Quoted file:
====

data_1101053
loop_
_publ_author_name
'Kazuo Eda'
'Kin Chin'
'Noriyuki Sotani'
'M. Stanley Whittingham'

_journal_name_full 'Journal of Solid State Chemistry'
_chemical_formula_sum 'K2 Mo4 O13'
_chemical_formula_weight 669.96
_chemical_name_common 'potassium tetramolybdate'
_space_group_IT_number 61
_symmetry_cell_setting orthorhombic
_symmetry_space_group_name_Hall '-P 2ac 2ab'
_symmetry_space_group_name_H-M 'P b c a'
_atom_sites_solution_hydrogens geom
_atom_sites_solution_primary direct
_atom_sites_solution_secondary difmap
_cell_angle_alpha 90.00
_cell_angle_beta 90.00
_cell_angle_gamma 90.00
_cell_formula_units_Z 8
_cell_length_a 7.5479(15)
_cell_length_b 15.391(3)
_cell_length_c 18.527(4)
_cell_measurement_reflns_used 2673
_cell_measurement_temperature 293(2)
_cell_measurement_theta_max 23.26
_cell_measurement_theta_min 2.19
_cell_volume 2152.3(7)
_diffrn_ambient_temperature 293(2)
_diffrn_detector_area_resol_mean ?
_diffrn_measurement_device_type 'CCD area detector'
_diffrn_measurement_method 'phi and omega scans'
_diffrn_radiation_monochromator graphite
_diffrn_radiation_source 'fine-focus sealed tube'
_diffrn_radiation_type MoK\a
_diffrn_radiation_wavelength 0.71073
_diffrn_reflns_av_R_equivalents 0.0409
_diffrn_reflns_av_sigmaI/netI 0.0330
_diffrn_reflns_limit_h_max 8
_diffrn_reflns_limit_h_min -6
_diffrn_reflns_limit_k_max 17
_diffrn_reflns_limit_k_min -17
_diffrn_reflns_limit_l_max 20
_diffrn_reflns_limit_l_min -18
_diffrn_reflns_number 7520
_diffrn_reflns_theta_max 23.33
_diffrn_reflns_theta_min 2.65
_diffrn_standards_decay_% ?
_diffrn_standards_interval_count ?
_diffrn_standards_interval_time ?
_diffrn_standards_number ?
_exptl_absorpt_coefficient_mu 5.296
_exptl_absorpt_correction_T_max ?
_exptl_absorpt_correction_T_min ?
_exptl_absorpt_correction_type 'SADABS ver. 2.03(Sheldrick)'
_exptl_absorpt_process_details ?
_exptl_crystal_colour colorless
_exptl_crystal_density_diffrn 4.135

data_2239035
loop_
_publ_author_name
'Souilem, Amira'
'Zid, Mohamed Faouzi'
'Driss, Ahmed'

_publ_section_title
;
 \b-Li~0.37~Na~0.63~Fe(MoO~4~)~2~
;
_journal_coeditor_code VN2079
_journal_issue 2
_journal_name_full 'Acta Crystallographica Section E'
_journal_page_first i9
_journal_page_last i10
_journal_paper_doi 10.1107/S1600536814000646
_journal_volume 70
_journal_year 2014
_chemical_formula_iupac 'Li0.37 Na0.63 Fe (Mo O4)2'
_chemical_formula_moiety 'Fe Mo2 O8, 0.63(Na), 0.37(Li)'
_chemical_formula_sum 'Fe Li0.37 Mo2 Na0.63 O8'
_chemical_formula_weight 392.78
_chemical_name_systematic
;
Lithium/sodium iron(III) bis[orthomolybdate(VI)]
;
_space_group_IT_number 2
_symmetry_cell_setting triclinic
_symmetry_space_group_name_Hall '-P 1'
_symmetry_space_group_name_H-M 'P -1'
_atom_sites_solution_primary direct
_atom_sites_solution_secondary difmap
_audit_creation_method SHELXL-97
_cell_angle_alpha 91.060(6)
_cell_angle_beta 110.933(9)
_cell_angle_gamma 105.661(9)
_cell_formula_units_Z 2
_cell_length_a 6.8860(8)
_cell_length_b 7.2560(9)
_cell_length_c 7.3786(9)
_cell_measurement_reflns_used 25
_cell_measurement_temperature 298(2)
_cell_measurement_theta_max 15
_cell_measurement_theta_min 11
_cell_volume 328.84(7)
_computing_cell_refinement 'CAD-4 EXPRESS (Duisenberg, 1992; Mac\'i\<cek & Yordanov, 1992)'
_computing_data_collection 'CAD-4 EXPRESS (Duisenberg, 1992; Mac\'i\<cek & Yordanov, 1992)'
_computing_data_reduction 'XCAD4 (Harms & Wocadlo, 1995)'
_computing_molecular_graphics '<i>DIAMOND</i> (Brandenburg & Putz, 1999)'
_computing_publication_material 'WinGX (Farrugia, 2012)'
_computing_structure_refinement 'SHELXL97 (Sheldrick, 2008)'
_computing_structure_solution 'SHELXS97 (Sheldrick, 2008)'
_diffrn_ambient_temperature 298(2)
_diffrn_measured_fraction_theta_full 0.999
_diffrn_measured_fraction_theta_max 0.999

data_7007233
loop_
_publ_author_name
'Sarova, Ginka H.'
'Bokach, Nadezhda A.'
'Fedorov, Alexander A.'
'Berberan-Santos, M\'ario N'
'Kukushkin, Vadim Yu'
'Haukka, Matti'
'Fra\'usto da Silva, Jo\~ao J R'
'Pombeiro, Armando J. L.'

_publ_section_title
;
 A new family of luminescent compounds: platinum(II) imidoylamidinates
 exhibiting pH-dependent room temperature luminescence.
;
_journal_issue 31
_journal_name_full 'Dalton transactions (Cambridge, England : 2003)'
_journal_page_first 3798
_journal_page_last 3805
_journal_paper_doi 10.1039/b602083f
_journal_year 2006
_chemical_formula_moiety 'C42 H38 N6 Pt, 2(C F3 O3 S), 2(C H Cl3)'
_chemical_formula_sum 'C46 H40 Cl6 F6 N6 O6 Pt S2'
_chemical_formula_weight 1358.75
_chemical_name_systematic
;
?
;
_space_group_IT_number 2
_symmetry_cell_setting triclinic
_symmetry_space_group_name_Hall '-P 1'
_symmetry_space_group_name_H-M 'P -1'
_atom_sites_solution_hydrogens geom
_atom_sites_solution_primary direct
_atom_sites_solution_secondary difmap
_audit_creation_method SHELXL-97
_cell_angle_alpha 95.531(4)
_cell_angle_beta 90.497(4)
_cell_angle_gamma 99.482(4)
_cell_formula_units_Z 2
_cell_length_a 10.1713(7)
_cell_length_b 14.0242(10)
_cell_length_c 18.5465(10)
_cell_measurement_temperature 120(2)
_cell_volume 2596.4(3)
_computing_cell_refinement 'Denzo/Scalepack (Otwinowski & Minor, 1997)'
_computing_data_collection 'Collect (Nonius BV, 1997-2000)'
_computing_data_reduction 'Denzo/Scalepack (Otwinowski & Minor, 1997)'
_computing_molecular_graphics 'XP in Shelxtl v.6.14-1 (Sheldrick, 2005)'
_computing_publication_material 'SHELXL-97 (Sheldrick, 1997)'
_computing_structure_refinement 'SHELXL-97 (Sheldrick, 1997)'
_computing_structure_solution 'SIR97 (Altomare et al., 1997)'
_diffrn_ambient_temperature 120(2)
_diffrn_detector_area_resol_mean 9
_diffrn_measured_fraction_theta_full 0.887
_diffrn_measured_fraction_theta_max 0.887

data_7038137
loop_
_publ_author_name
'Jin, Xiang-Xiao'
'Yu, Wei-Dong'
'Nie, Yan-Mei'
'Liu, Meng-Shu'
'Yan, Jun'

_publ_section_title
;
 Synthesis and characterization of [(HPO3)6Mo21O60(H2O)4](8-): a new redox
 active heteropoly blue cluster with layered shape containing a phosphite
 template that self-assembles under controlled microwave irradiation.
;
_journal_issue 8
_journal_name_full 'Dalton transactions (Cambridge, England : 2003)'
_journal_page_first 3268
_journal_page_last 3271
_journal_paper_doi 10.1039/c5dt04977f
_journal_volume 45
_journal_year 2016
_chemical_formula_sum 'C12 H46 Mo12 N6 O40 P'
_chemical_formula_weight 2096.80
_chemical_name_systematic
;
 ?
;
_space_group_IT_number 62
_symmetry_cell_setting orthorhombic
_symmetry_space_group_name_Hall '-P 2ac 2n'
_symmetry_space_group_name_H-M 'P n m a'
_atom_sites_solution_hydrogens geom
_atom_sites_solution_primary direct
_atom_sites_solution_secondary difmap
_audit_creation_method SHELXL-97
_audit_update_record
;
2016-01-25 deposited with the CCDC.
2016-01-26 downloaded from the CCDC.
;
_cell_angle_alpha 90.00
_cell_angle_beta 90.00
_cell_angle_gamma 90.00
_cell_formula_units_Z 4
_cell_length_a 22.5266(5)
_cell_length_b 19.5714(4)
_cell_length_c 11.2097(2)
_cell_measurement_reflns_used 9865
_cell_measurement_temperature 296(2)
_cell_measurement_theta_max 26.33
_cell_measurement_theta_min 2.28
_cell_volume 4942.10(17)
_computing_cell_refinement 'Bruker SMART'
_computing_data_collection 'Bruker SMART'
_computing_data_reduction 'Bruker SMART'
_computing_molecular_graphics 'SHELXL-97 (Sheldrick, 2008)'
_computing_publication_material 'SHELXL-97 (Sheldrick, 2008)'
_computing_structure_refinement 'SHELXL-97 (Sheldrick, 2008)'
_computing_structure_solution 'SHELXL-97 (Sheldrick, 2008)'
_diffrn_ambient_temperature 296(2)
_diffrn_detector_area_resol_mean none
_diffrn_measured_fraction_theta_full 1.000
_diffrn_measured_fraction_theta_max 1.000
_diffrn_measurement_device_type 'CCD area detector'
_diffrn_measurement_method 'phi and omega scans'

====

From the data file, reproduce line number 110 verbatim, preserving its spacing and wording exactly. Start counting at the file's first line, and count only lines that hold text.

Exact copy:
_computing_publication_material 'WinGX (Farrugia, 2012)'